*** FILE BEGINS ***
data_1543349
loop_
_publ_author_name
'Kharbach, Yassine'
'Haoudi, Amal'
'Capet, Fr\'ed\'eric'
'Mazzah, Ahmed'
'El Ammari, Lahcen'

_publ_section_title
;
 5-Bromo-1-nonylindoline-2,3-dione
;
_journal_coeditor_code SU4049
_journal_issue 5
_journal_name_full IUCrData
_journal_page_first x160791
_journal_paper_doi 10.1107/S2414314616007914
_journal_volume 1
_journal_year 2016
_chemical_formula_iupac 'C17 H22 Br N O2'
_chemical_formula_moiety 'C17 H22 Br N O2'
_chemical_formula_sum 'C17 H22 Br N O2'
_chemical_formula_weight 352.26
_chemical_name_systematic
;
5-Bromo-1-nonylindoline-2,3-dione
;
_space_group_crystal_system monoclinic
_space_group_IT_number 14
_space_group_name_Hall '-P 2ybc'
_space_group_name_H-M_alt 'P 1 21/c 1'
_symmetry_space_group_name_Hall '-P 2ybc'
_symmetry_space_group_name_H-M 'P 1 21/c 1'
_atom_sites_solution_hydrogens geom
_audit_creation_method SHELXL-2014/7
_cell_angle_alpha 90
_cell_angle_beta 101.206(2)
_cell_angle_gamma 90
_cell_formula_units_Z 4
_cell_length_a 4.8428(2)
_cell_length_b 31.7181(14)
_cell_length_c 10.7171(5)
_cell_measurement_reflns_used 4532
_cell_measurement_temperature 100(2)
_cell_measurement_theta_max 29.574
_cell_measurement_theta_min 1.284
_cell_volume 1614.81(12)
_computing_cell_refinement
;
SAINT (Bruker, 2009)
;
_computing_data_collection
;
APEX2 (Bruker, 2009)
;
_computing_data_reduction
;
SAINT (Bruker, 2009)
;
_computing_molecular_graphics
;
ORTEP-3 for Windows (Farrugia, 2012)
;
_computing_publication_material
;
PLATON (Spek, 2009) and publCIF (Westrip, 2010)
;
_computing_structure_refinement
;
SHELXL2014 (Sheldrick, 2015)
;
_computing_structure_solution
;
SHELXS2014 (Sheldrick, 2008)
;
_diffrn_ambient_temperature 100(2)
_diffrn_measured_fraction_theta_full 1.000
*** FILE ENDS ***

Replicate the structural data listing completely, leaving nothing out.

data_1543349
loop_
_publ_author_name
'Kharbach, Yassine'
'Haoudi, Amal'
'Capet, Fr\'ed\'eric'
'Mazzah, Ahmed'
'El Ammari, Lahcen'

_publ_section_title
;
 5-Bromo-1-nonylindoline-2,3-dione
;
_journal_coeditor_code SU4049
_journal_issue 5
_journal_name_full IUCrData
_journal_page_first x160791
_journal_paper_doi 10.1107/S2414314616007914
_journal_volume 1
_journal_year 2016
_chemical_formula_iupac 'C17 H22 Br N O2'
_chemical_formula_moiety 'C17 H22 Br N O2'
_chemical_formula_sum 'C17 H22 Br N O2'
_chemical_formula_weight 352.26
_chemical_name_systematic
;
5-Bromo-1-nonylindoline-2,3-dione
;
_space_group_crystal_system monoclinic
_space_group_IT_number 14
_space_group_name_Hall '-P 2ybc'
_space_group_name_H-M_alt 'P 1 21/c 1'
_symmetry_space_group_name_Hall '-P 2ybc'
_symmetry_space_group_name_H-M 'P 1 21/c 1'
_atom_sites_solution_hydrogens geom
_audit_creation_method SHELXL-2014/7
_cell_angle_alpha 90
_cell_angle_beta 101.206(2)
_cell_angle_gamma 90
_cell_formula_units_Z 4
_cell_length_a 4.8428(2)
_cell_length_b 31.7181(14)
_cell_length_c 10.7171(5)
_cell_measurement_reflns_used 4532
_cell_measurement_temperature 100(2)
_cell_measurement_theta_max 29.574
_cell_measurement_theta_min 1.284
_cell_volume 1614.81(12)
_computing_cell_refinement
;
SAINT (Bruker, 2009)
;
_computing_data_collection
;
APEX2 (Bruker, 2009)
;
_computing_data_reduction
;
SAINT (Bruker, 2009)
;
_computing_molecular_graphics
;
ORTEP-3 for Windows (Farrugia, 2012)
;
_computing_publication_material
;
PLATON (Spek, 2009) and publCIF (Westrip, 2010)
;
_computing_structure_refinement
;
SHELXL2014 (Sheldrick, 2015)
;
_computing_structure_solution
;
SHELXS2014 (Sheldrick, 2008)
;
_diffrn_ambient_temperature 100(2)
_diffrn_measured_fraction_theta_full 1.000